individual facts. It's very sad what became of Bobby and all the great chess we never go to see. In the end, Gudmundur Thorarinsson, the former President of the Icelandic Chess Federation hit the proverbial nail on the head with his parable of the man who put himself in a nutshell and thought he was king of the universe. That should probably be the final word on Bobby's life.

Fischer is mentally sick but apparently some people pretend he is not. Everyone makes a fuss about Fisher's anti-semitic and anti-US comments but tell me, would you pay attention to the words of someone who is mentally ill? I would not.

The man has left us many beautiful games and that's what matters. Just like Van Gogh left us many beautiful paintings. Some in the media are just trying to make a few bucks by exploiting the hallucinations of a mentally sick man. I have the interview that young Schaap made with Bobby in Iceland. It is disgusting: a young and ambitious reporter trying to generate a catchy story by interviewing a schizophrenic. Pathetic to say the least. Yes, we are all in favor of free press but why on earth would someone try to interview a mentally sick man? One cannot hold a normal conversation with a schizophrenic because he/she inhabits another world. I would like to believe that most of us admire Fischer for his games not for what he has to say about Jews or the US. Leave him alone.

one of the obvious reasons a lot of folks don't just smile and shrug when Fischer makes hateful statements is the fact that there are many who share his views who are thrilled to have such a spokesman. They usually insist he isn't "mentally sick"...but persecuted...a brave man willing to speak his mind. I think responsible journalists have a duty to report on public figures with obnoxius views like him. If he was institutionalized it would be another matter. Bobby was my boyhood hero..it hurts to see what's become of him. I still enjoy his great games..but I can't just "ignore" his statements. If a family member of mine began behaving like Bobby I'd step up and get involved and talk sense to them or get them help. Some of Fischer's family or friends should have done that long ago. The elder Schaap tried to mentor Bobby..and we see the results. I'd like to hear from some of his chess pals over the years up into the 70's or so as to whether any of them ever tried to straighten him out or saw somebody else in his circle attempt to.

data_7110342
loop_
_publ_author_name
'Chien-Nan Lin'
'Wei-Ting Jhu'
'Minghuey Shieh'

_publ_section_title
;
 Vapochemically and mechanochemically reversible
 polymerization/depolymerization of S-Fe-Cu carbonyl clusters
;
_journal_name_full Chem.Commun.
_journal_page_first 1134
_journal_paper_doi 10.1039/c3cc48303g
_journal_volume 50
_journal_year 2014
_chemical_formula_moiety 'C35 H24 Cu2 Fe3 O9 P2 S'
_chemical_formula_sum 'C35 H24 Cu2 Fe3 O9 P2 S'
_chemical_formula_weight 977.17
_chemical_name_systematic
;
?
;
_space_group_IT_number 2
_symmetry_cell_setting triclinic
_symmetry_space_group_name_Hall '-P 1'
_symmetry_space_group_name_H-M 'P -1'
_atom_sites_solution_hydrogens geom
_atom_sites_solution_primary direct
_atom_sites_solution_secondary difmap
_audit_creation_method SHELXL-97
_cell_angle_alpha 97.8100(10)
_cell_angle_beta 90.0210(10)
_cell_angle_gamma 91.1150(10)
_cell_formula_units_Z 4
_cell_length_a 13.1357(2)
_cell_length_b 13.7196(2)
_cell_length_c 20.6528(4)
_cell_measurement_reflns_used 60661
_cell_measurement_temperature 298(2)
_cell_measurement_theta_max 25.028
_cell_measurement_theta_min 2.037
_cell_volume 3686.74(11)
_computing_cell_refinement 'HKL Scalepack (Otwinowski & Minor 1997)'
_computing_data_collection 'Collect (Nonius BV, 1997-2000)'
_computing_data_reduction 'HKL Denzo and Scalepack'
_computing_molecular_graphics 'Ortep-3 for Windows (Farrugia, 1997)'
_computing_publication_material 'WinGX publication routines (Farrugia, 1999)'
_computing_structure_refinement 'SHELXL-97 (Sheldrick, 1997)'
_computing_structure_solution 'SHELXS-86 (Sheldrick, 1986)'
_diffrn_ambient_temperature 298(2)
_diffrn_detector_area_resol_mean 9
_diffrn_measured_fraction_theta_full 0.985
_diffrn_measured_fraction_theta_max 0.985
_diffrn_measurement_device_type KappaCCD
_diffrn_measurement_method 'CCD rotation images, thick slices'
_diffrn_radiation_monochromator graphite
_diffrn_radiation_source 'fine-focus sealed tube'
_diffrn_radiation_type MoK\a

I agree with most of what noyb had to say, the only new insights for me were the pics of Bobby's mother, and his father Paul. If there were any doubt, take one look at Paul and the resemblance is astonishing! Also one of the first times I have heard from Dr. Saidy about Bobby as well. With regards to the period from 1975-1992 being exempt, I agree, guess we will have to wait for Rene Chun's Bio on Bobby to shed some light on this time frame. Chun says he will cover everything from the "cradle" onward. Including this "lost" era. Really expected to see some footage from the celebrity tennis match that Bobby participated in around 1973 or 1974 with the folks from Dewars. Dick Cavett's interviews with Bobby would have been expected as well. Too many comercials as well:-) The "History" channel provided the "park" interview with Bobby with more footage and questioning, but why have we never seen or heard the full interview?? Where is also all the closed circuit footage from the 72 match? We seem to see the same frames over and over as if they are saving the rest for what, I don't know. Put the "History" bio together with this one from "GSN" with a little editing, and I'd give it a 4 on a scale of 10. In order to get the numbers higher we need to hear from the folks that were really close to Bobby, seems like they are still on gag orders.